The Info List - Charsianon

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(Greek: Χαρσιανόν) was the name of a Byzantine fortress and the corresponding theme (a military-civilian province) in the region of Cappadocia
in central Anatolia
(modern Turkey). It center was first in Charsianon
(its ruins are found in Muşalikalesi village of Akdağmadeni
district in Yozgat Province), later in Caesarea. History[edit] The fortress of Charsianon
(Greek: Χαρσιανόν κάστρον, Charsianon
kastron; Arabic: Qal'e-i Ḥarsanōs) is first mentioned in 638, during the first wave of the Muslim conquests, and was allegedly named after a general of Justinian I
Justinian I
named Charsios. The Arabs
first seized it in 730, and it remained a hotly contested stronghold during the next century of Byzantine–Arab warfare.[1] In the early 9th century, the fortress became the center of a kleisoura, a separately administered fortified frontier district. Sometime between 863 and 873, it was raised to the status of a full theme, augmented by territory from the neighboring Bucellarian, Armeniac and Cappadocian themes.[1][2] It ranked in the middle tier of themes, with its governing strategos receiving an annual salary of 20 pounds of gold and commanding, according to Arab sources, 4,000 men and four fortresses.[1] In the 10th century, the theme of Charsianon
became a major stronghold of the landed military aristocracy, with the great clans of Argyros and Maleinos having their homes and estates there. After 1045, a large number of Armenians, including the former king Gagik II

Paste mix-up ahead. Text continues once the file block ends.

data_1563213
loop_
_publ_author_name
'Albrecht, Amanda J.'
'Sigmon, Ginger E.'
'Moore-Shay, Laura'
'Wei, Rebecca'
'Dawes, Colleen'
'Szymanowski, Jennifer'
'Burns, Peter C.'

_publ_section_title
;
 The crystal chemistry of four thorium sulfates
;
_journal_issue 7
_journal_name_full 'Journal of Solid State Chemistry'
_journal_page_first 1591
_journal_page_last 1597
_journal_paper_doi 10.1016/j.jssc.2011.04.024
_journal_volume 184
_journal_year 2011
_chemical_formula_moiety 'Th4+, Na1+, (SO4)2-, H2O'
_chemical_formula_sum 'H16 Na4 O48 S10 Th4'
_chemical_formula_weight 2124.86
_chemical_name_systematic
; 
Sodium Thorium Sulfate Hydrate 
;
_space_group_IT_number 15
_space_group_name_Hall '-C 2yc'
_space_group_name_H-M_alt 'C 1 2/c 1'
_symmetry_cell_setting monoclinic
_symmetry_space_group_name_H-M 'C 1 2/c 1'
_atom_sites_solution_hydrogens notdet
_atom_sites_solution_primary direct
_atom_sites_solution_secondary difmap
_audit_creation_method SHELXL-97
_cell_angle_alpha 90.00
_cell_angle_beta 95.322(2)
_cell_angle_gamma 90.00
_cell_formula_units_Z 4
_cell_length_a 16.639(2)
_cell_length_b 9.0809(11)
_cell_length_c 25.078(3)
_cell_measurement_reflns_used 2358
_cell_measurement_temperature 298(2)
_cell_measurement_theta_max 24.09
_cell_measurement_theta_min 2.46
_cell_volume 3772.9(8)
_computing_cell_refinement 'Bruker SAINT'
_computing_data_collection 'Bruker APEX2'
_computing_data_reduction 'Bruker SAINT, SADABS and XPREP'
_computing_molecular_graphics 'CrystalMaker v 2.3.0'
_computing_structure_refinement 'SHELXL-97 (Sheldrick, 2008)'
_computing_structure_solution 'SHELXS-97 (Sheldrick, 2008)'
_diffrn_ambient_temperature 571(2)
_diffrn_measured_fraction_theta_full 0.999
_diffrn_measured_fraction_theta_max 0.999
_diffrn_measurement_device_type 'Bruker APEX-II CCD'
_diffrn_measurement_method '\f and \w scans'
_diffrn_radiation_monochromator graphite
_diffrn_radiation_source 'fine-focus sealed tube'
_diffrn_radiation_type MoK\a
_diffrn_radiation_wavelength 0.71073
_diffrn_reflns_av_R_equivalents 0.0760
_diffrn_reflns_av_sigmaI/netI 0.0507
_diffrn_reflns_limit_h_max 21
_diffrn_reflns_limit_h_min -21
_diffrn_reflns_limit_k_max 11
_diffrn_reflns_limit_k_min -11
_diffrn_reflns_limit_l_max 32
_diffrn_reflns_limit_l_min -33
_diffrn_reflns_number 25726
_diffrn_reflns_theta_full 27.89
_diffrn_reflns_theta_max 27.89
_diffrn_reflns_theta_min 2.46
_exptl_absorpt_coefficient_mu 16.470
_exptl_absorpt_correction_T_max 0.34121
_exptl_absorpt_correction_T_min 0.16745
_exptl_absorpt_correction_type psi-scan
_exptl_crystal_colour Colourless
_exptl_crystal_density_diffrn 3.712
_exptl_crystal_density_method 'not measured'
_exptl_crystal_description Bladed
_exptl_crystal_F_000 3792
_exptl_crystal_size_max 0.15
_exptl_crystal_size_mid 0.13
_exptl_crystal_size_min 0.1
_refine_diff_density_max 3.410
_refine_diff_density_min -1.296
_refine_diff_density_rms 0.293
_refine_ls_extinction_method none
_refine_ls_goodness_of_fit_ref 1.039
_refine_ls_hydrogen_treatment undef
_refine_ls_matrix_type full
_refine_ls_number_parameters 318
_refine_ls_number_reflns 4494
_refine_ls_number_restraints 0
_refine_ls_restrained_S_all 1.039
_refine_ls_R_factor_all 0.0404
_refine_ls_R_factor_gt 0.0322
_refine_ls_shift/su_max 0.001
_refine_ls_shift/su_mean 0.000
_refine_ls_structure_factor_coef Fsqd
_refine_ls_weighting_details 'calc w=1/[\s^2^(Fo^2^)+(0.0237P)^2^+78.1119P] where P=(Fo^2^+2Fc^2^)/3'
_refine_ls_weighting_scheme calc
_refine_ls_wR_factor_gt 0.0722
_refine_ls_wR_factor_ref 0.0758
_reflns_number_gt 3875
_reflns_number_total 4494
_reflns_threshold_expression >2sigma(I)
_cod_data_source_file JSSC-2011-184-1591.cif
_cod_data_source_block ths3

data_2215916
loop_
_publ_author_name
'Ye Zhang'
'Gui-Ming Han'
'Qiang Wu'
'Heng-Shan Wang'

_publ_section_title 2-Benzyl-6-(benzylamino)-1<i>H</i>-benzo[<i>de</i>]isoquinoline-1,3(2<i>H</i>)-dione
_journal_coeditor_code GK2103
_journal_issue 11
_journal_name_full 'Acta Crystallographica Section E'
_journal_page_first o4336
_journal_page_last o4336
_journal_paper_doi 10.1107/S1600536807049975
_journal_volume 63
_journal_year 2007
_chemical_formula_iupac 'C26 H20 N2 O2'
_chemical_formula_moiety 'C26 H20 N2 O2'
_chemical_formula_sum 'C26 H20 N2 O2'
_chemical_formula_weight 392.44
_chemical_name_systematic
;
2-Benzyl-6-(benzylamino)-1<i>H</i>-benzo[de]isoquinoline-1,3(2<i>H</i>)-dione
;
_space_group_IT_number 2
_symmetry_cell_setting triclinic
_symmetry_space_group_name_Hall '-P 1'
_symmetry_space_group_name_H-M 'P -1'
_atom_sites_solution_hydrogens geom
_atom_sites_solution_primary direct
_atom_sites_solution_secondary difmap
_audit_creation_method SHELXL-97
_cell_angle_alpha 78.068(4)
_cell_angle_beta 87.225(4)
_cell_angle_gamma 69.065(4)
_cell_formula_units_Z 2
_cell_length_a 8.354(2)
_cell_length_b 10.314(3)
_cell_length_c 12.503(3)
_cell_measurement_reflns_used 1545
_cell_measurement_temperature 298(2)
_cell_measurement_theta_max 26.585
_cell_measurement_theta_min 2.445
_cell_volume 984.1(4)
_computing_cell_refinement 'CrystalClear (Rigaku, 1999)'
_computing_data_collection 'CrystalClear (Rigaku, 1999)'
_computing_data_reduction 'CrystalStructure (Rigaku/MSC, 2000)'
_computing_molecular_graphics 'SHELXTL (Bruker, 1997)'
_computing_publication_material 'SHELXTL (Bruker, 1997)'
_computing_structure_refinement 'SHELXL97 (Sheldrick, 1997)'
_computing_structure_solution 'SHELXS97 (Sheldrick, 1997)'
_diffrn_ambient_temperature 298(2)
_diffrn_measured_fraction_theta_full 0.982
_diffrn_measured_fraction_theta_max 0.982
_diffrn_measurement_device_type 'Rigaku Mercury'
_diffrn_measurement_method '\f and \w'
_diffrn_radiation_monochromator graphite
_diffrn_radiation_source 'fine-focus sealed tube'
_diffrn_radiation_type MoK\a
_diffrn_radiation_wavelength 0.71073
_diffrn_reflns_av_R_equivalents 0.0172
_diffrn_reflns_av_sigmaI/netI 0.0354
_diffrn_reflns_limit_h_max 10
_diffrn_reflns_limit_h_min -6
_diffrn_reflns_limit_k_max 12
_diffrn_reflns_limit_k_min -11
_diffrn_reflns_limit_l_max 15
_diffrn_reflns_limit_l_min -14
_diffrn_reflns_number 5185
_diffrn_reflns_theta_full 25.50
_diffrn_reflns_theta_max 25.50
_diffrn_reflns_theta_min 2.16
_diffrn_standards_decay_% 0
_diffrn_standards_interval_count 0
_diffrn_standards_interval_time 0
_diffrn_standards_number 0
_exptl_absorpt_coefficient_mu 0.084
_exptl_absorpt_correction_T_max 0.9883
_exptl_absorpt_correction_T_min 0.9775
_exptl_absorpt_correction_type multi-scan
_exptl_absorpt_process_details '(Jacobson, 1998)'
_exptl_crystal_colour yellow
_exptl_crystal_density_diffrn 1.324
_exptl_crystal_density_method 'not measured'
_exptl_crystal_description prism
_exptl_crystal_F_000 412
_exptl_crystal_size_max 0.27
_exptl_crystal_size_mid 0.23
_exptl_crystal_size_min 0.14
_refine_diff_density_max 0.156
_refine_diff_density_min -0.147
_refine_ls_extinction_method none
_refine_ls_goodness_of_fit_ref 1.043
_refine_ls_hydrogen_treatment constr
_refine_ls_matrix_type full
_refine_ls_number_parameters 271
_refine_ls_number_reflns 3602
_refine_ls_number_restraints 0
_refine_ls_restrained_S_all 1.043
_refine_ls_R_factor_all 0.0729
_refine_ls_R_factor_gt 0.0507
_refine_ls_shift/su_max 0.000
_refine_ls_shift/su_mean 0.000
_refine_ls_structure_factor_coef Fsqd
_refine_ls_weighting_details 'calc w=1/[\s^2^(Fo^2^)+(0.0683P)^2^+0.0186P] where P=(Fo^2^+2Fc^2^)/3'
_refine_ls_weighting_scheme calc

Gagik II
(r. 1042–1045), were settled there, leading to friction with the local Greeks. The theme was lost to the Seljuk Turks
Seljuk Turks
following the Battle of Manzikert in 1071 and given to Danishmendids.[1] Gagik II
Gagik II
is attested as the last doux of Charsianon
in 1072–1073.[2] References[edit]

^ a b c d Kazhdan 1991, p. 415. ^ a b McGeer, Nesbitt & Oikonomides 2001, p. 107.


Kazhdan, Alexander Petrovich, ed. (1991). The Oxford Dictionary of Byzantium. New York, New York and Oxford, United Kingdom: Oxford University Press. ISBN 978-0-19-504652-6.  McGeer, Eric; Nesbitt, John W.; Oikonomides, Nicolas, eds. (2001). Catalogue of Byzantine Seals at Dumbarton Oaks and in the Fogg Museum of Art, Volume 4: The East. Washington, District of Columbia: Dumbarton Oaks Research Library and Collection. ISBN 0-88402-282-X. 

Coordinates: 39°44′25″N 35°50′10″E / 39.740217°N 35.836142°E / 39.740217; 35.836142

v t e

Themes of the Byzantine Empire
Byzantine Empire
according to De Thematibus
De Thematibus
(ca. 950)

Eastern or Asian themes

1. Anatolic Theme 2. Armeniac Theme
Armeniac Theme
(incl. Cappadocia
and Charsianon) 3. Thracesian Theme 4. Opsician Theme 5. Optimates 6. Bucellarian Theme 7. Paphlagonia 8. Chaldia 9. Mesopotamia 10. Koloneia 11. Sebasteia 12. Lykandos 13. Seleucia 14. Cibyrrhaeot Theme 15. Cyprus 16. Samos 17. Aegean Sea

Western or European themes

1. Thrace§ 2. Macedonia§ 3. Strymon 4. Thessalonica 5. Hellas 6. Peloponnese 7. Cephallenia 8. Nicopolis 9. Dyrrhachium 10. Sicily 11. Longobardia 12. Cherson/Klimata (omitted: Dalmatia)

§ Thrace and Macedonia were counted among the Eastern themes for hie